Overview of trade union demands for 2000 bargaining round

In the first two months of the 2000, most German trade unions set out their demands for the year's collective bargaining round. The unions demanded total increases of between 4% and 5.5%, including both pay rises and financial contributions to new arrangements for partial and early retirement.

On 11 January 1999, the IG Metall metalworkers' union presented its 2000 bargaining demands, calling for an overall increase of 5.5%, to include both pay rises and a financial contribution to the introduction of a new early retirement scheme at 60 (DE9910217F). IG Metall justified its claims on the grounds of an assumed increase in prices of 1.5%, a predicted increase in productivity of 3.5% and a small "redistribution component" of 0.5% which is justified by the high profits in the metalworking industry.

In the following weeks, the level of IG Metall's bargaining demands functioned as a benchmark for almost all major collective bargaining areas. Many other sectoral trade unions either adopted the metalworkers' demands for a 5.5% increase (for example, in insurance, retail trade, printing and paper processing) or presented bargaining claims slightly below that level (for example, in public services, the construction industry and the postal service) - see the table below. An unusual exception was the Mining, Chemicals and Energy Union (IG Chemie, Bergbau und Energie, IG BCE), which did not set a figure for a bargaining claim in the chemicals industry but declared that the overall volume of increase should be equivalent to the increase in productivity in this industry.

In many sectors, the overall bargaining demands of the unions included not only pay increases but also an employees' contribution to the introduction of new early or partial retirement schemes. The latter are regarded as a major contribution to an "employment-oriented" collective bargaining policy (see below). The unions have not proposed a single model of early retirement but argue for sector-specific solutions.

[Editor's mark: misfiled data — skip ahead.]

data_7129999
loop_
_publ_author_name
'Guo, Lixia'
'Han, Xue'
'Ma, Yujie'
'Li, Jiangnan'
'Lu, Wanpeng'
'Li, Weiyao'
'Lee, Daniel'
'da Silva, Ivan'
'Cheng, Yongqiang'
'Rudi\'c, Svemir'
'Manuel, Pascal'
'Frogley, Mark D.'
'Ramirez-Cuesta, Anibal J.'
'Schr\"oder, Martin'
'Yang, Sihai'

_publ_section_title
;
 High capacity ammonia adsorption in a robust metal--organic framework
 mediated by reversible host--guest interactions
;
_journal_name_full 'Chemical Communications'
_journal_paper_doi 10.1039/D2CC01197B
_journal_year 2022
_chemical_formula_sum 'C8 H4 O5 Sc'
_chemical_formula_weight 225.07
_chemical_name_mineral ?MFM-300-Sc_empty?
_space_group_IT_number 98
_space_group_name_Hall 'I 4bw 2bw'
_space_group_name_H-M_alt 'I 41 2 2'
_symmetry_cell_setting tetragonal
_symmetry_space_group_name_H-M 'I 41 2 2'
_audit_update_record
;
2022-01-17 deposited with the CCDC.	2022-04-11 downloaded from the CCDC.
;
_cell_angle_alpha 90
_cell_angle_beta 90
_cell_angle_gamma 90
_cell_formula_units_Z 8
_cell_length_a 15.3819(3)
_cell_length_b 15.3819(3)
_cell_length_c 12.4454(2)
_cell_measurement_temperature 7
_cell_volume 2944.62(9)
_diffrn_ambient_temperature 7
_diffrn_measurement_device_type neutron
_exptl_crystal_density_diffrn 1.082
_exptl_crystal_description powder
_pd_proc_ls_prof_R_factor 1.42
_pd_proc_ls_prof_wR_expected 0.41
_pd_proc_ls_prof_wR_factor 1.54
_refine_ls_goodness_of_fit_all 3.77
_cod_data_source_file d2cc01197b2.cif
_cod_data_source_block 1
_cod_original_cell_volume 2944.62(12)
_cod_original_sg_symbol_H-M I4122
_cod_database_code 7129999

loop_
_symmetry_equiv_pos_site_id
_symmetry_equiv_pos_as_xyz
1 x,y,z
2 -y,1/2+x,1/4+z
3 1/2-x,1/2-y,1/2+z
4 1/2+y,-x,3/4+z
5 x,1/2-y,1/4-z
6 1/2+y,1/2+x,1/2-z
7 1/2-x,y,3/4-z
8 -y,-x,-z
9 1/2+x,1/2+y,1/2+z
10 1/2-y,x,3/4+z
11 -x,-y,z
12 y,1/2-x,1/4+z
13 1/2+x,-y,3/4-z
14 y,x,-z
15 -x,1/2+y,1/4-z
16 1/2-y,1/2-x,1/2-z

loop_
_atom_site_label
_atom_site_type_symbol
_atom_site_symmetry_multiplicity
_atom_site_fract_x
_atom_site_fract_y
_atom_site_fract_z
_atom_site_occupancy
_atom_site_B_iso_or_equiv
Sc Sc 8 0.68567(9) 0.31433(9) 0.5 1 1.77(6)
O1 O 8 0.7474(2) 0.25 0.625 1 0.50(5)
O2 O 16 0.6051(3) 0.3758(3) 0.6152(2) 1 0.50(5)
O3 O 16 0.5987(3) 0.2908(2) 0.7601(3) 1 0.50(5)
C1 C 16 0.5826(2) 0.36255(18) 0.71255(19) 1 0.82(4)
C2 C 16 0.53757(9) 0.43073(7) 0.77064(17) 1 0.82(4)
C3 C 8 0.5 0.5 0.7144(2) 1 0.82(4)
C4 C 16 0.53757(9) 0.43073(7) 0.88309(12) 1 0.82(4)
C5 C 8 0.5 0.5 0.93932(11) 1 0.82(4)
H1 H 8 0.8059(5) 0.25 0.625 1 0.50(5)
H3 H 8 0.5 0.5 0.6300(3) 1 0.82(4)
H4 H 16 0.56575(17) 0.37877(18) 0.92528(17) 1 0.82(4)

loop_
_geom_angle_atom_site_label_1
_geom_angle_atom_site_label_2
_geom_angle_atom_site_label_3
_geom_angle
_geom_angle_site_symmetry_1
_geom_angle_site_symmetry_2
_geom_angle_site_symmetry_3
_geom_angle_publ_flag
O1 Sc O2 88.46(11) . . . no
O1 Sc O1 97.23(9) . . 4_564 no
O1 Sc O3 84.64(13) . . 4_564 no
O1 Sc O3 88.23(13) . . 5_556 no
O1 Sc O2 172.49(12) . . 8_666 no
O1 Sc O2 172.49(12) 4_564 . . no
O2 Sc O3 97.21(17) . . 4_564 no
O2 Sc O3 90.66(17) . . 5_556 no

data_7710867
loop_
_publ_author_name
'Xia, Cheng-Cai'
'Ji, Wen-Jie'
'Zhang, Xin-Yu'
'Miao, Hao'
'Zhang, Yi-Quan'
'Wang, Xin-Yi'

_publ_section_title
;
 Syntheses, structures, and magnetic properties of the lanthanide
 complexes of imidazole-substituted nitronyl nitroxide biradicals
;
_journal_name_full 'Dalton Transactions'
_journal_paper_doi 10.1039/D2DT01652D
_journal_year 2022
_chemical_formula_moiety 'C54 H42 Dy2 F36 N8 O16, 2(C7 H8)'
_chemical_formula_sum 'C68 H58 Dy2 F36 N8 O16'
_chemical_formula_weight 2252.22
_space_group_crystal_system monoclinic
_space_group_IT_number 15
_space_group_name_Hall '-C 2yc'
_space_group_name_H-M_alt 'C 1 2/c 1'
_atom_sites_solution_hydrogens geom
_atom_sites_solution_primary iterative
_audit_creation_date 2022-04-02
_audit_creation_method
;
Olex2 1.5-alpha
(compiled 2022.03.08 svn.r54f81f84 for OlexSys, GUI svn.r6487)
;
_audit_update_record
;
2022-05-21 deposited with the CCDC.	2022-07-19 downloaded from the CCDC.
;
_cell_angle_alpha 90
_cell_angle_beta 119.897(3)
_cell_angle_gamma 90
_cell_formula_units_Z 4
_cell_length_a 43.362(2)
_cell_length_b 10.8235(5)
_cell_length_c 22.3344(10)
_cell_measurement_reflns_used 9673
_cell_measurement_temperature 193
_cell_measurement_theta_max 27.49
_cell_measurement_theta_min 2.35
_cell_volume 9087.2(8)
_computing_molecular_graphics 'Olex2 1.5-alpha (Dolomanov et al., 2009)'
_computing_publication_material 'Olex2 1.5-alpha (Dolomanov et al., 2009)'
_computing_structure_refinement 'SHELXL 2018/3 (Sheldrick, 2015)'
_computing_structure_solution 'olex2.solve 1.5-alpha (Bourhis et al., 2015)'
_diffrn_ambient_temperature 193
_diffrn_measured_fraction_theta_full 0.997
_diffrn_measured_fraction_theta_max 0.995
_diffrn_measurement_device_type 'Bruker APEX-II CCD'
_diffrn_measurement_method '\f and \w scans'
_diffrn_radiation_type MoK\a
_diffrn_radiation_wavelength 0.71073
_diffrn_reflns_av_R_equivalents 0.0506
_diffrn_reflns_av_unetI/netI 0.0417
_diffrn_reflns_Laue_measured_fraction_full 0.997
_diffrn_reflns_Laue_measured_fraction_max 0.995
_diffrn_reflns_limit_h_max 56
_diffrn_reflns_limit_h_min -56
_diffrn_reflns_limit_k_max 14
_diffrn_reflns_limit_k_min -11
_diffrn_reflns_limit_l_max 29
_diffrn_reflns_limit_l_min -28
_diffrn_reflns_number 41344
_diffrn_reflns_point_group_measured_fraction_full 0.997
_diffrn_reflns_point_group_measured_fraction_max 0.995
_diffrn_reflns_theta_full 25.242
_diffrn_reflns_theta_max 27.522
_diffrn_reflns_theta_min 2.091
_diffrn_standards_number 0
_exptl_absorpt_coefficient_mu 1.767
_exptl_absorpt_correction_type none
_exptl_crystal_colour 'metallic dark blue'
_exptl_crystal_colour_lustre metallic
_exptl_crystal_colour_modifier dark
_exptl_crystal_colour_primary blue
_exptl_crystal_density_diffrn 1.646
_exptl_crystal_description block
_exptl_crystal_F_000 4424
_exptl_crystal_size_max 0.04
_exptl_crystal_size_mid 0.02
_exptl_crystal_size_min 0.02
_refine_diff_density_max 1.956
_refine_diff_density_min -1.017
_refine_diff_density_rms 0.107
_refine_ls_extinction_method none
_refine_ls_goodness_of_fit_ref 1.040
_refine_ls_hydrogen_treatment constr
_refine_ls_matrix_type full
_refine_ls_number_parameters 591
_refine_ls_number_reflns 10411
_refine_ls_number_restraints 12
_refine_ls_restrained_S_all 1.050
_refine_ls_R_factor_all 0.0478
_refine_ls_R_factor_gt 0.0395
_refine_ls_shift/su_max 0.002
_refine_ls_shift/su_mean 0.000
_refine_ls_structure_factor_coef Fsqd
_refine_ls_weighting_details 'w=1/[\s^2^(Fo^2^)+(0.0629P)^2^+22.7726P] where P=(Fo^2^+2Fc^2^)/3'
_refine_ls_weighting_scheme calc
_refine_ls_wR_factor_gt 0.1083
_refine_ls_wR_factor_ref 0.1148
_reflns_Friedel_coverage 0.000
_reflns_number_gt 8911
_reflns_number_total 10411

Most employers' associations, however, sharply rejected these demands and accused the unions of contravening the recent outcomes of the national Alliance for Jobs (Bündnis für Arbeit). At the beginning of January 2000, top-level talks within the Alliance led to the adoption of a joint statement on an "employment-oriented collective bargaining policy", according to which the available "distributive margin" (Verteilungsspielraum) should be based on productivity growth and should be primarily used for job-creation agreements (DE0001232F). In addition, however, the joint agreement called also for "job-creating early retirement on acceptable terms for the persons concerned". The unions, therefore, see no contradiction between the Alliance and their bargaining strategy.

Trade union demands in selected sectors in 2000
Sector Trade union(s) Main demands
Metalworking IG Metall 5.5% increase, composed of pay rises and a contribution to the costs of a new early retirement scheme at 60.
Wood industry IG Metall 5.5% increase, composed of pay rises and a contribution to the costs of a new early retirement scheme at 60.
Public services ÖTV and DAG 5% pay increase and a schedule for the alignment of east and west German pay levels.
Posts, telecoms and Postbank DPG 5% pay increase.
Chemicals industry IG BCE An increase, to be used for pay and employment-creating measures, which corresponds with the increase of productivity in the chemicals industry, including: pay increases which exceed increase of inflation; and the renewal and extension of partial retirement arrangements.
Construction Industry IG BAU 4.8% increase, composed of a pay increase and a contribution to a new collectively agreed pension scheme and a new partial retirement scheme.
Insurance HBV and DAG 5.5% pay increase.
Retail trade (Baden-Würtemberg) HBV 5.5% pay increase and introduction of minimum monthly pay of DEM 2,600.
Printing and paper processing IG Medien 5.5% pay increase.
Food NGG Pay increases between 4% and 5.5% depending on the framework conditions in the various subsectors.

Source: WSI Collective Agreement Archive 2000.

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